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Harvest Festival celebrates area’s ag history
September 09, 2010 Jerry Purvis   

Read more by Jerry Purvis
Now in its 14th year, the Harvest Festival, sponsored by the Farm And Ranch Museum (FARM) in Gering, is a weekend to showcase the impact agriculture had on the area.

FARM volunteer Jack Preston said that while they keep loose track of visitation, several thousand people attend the Harvest Festival. This year’s event is Sept. 18 and 19 throughout both days. Preston said visitors not only come from the local area, but also from Colorado, Wyoming and other parts of Nebraska.

Harvest Days features working demonstrations with both mechanized and horse drawn equipment. This year’s featured crop is corn. On both days, FARM volunteers will plant both check-row and list corn, cultivate corn, pick with three different kinds of corn pickers and by hand, as well as grind and shell corn. They also plan to thresh wheat and will have potatoes for the public to dig.

Each day will also feature a parade of tractors and horse drawn equipment, as well as hay rack rides. Stationary engines will also be on display and blacksmithing demonstrations. Each morning, a cowboy campfire and coffee will be available. And the Kiwanis will sponsor a pancake breakfast both Saturday and Sunday mornings at 7 a.m.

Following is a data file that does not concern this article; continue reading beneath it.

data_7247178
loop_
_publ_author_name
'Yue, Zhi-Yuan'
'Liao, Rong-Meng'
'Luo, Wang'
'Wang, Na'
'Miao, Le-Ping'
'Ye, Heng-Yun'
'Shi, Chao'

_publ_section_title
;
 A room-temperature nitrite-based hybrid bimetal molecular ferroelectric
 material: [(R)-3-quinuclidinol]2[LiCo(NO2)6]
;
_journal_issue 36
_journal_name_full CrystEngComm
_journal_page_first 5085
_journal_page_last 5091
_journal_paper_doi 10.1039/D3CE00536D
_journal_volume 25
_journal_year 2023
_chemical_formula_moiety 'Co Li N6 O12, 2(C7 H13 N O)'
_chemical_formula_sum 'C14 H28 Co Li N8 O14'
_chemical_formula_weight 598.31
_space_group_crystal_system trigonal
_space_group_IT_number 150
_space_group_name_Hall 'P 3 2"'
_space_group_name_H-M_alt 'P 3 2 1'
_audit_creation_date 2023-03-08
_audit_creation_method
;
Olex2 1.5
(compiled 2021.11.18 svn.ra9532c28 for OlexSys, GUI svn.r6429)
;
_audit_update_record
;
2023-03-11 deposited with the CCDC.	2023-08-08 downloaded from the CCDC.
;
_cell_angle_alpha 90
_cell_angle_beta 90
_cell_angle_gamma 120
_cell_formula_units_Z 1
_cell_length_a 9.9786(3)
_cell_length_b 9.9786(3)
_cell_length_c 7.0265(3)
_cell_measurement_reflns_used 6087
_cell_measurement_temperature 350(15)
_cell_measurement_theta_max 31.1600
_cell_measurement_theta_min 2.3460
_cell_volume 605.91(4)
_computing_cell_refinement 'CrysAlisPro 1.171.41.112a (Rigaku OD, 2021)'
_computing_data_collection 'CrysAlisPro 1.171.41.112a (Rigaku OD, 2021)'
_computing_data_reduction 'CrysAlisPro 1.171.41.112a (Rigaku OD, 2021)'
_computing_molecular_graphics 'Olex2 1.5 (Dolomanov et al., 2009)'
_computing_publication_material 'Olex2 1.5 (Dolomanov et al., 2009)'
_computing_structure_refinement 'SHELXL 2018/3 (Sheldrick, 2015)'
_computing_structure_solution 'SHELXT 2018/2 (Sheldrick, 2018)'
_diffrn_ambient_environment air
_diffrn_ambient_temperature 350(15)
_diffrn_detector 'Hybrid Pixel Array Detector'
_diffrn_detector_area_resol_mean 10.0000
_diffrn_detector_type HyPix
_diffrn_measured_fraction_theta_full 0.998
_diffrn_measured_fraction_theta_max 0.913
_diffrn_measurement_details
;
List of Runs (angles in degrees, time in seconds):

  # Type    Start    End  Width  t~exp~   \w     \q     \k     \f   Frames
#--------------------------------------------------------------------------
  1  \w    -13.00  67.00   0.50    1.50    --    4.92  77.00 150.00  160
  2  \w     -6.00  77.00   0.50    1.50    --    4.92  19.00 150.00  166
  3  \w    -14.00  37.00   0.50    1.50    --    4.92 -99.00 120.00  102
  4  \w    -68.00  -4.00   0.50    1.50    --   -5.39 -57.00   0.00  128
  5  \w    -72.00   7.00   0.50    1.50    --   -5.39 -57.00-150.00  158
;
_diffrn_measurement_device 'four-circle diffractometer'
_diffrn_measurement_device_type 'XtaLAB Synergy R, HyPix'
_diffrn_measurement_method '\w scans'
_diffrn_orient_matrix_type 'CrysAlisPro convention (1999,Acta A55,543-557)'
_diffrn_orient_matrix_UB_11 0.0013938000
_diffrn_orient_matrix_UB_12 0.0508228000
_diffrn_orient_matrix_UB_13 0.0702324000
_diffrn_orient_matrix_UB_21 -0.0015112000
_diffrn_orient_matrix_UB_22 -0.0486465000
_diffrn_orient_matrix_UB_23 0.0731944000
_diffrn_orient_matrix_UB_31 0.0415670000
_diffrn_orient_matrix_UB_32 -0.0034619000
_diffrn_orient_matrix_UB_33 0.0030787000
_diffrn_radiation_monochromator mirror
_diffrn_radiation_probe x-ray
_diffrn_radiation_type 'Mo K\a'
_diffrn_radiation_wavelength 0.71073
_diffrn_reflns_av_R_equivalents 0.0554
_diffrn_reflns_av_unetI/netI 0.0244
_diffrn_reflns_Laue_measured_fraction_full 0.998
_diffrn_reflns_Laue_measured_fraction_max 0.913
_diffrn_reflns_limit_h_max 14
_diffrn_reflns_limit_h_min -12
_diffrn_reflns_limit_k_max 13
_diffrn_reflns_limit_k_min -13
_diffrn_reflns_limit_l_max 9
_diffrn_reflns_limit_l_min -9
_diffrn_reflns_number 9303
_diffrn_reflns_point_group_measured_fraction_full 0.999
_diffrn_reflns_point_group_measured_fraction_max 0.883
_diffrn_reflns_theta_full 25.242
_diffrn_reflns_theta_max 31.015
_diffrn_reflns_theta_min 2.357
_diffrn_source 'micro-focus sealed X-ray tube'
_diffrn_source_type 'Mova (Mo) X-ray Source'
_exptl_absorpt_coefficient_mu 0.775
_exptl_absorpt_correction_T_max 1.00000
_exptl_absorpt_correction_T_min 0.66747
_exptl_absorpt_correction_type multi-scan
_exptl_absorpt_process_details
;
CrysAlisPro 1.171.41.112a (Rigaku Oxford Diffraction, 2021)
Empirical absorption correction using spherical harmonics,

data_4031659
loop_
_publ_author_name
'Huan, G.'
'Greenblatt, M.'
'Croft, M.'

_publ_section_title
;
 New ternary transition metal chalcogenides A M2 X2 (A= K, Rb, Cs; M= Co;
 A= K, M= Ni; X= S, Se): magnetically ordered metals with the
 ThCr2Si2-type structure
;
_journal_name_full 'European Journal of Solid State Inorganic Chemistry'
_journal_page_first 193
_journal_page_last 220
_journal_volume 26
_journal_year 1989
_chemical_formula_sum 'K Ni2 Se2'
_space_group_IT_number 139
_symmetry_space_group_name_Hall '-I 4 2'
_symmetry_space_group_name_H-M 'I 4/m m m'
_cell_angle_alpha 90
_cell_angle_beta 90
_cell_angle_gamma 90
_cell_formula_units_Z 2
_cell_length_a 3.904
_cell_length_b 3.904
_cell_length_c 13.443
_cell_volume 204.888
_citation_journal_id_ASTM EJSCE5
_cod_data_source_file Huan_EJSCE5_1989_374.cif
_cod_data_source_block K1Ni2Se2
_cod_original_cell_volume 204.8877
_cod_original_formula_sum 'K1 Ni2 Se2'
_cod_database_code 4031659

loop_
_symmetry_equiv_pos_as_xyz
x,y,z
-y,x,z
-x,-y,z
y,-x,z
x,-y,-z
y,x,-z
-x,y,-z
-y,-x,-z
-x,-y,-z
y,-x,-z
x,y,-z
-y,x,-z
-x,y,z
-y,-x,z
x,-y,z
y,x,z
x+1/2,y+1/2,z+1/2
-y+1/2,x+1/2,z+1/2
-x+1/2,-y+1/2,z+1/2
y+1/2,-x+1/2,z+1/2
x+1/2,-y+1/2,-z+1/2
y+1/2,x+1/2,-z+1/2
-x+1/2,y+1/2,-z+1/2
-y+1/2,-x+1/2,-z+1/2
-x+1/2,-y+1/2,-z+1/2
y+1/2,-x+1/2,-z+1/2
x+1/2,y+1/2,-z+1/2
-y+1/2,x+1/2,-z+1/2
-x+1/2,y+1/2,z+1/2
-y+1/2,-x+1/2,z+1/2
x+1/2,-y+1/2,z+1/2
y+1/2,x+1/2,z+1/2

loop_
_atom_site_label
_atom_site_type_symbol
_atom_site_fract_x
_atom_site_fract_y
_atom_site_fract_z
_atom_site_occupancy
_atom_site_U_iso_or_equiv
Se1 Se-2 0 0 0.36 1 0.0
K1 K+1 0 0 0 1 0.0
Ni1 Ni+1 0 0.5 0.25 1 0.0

The Harvest Festival is scheduled on Saturday from 9 a.m. – 5 p.m. and on Sunday from 10 a.m. – 4 p.m. Sunday activities start off with a church service from 9 – 10 a.m. Both days, FARM’s small herd of longhorn cattle will also be on display.

“We do the Harvest Festival each year to preserve the agricultural heritage of the valley,” Preston said. “We hope to educate both adults and children on the changes we’ve gone through, from horse drawn to mechanized equipment, in bringing food to America.”

He added they also schedule the Festival for fun. Many members remember farming as children with new equipment that is now antique. “We get a lot of people who are interested in how our agriculture evolved,” Preston. “We also get draw people who are hobbyists and collect antique tractors. When we did our program on sugar beats last year, a lot of people wanted to know why and how. I don’t know if you can really call it education. It’s more curiosity.”

In advance of the Harvest Festival, FARM is hosting a program on Sept. 9 at 7 p.m. with John Smith and Drew Lyon from the University of Nebraska Research and Extension Center.

We’ll be talking about the development of machinery in ag production and demonstrating how it works,” Preston said. “It’s more technically oriented, but the public should find it interesting.”

Admission to the Harvest Festival is $3, with FARM members, exhibitors and children under 10 free. Food concessions will also be available during both days.

FARM is located west of Gering on Old Oregon Trail, on the way to the Scotts Bluff National Monument. For more information on the schedule of events, call them at 436-1989.
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